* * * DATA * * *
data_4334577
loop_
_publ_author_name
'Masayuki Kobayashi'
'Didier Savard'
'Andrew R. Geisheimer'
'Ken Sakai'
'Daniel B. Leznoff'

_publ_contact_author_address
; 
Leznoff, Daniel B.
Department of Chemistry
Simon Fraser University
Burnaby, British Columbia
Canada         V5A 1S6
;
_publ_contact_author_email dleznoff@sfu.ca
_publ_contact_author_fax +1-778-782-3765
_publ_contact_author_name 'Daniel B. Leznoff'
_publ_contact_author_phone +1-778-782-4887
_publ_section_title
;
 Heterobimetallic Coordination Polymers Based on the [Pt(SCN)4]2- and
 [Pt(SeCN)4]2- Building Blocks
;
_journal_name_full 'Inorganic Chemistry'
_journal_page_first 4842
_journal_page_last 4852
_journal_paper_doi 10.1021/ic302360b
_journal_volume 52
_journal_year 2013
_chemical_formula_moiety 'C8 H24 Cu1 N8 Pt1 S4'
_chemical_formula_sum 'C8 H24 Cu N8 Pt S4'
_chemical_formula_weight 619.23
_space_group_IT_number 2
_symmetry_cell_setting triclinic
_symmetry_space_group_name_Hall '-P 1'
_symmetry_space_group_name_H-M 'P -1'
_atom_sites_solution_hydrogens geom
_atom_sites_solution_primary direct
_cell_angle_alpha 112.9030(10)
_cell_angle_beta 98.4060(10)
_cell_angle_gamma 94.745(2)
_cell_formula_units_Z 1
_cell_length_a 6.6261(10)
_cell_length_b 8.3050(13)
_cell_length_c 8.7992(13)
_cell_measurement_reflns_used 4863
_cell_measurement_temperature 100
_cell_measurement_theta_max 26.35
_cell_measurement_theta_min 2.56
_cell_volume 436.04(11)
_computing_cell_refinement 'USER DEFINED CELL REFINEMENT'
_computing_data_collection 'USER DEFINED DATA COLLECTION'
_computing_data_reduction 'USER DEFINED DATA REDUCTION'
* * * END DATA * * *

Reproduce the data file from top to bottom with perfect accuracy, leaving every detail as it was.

data_4334577
loop_
_publ_author_name
'Masayuki Kobayashi'
'Didier Savard'
'Andrew R. Geisheimer'
'Ken Sakai'
'Daniel B. Leznoff'

_publ_contact_author_address
; 
Leznoff, Daniel B.
Department of Chemistry
Simon Fraser University
Burnaby, British Columbia
Canada         V5A 1S6
;
_publ_contact_author_email dleznoff@sfu.ca
_publ_contact_author_fax +1-778-782-3765
_publ_contact_author_name 'Daniel B. Leznoff'
_publ_contact_author_phone +1-778-782-4887
_publ_section_title
;
 Heterobimetallic Coordination Polymers Based on the [Pt(SCN)4]2- and
 [Pt(SeCN)4]2- Building Blocks
;
_journal_name_full 'Inorganic Chemistry'
_journal_page_first 4842
_journal_page_last 4852
_journal_paper_doi 10.1021/ic302360b
_journal_volume 52
_journal_year 2013
_chemical_formula_moiety 'C8 H24 Cu1 N8 Pt1 S4'
_chemical_formula_sum 'C8 H24 Cu N8 Pt S4'
_chemical_formula_weight 619.23
_space_group_IT_number 2
_symmetry_cell_setting triclinic
_symmetry_space_group_name_Hall '-P 1'
_symmetry_space_group_name_H-M 'P -1'
_atom_sites_solution_hydrogens geom
_atom_sites_solution_primary direct
_cell_angle_alpha 112.9030(10)
_cell_angle_beta 98.4060(10)
_cell_angle_gamma 94.745(2)
_cell_formula_units_Z 1
_cell_length_a 6.6261(10)
_cell_length_b 8.3050(13)
_cell_length_c 8.7992(13)
_cell_measurement_reflns_used 4863
_cell_measurement_temperature 100
_cell_measurement_theta_max 26.35
_cell_measurement_theta_min 2.56
_cell_volume 436.04(11)
_computing_cell_refinement 'USER DEFINED CELL REFINEMENT'
_computing_data_collection 'USER DEFINED DATA COLLECTION'
_computing_data_reduction 'USER DEFINED DATA REDUCTION'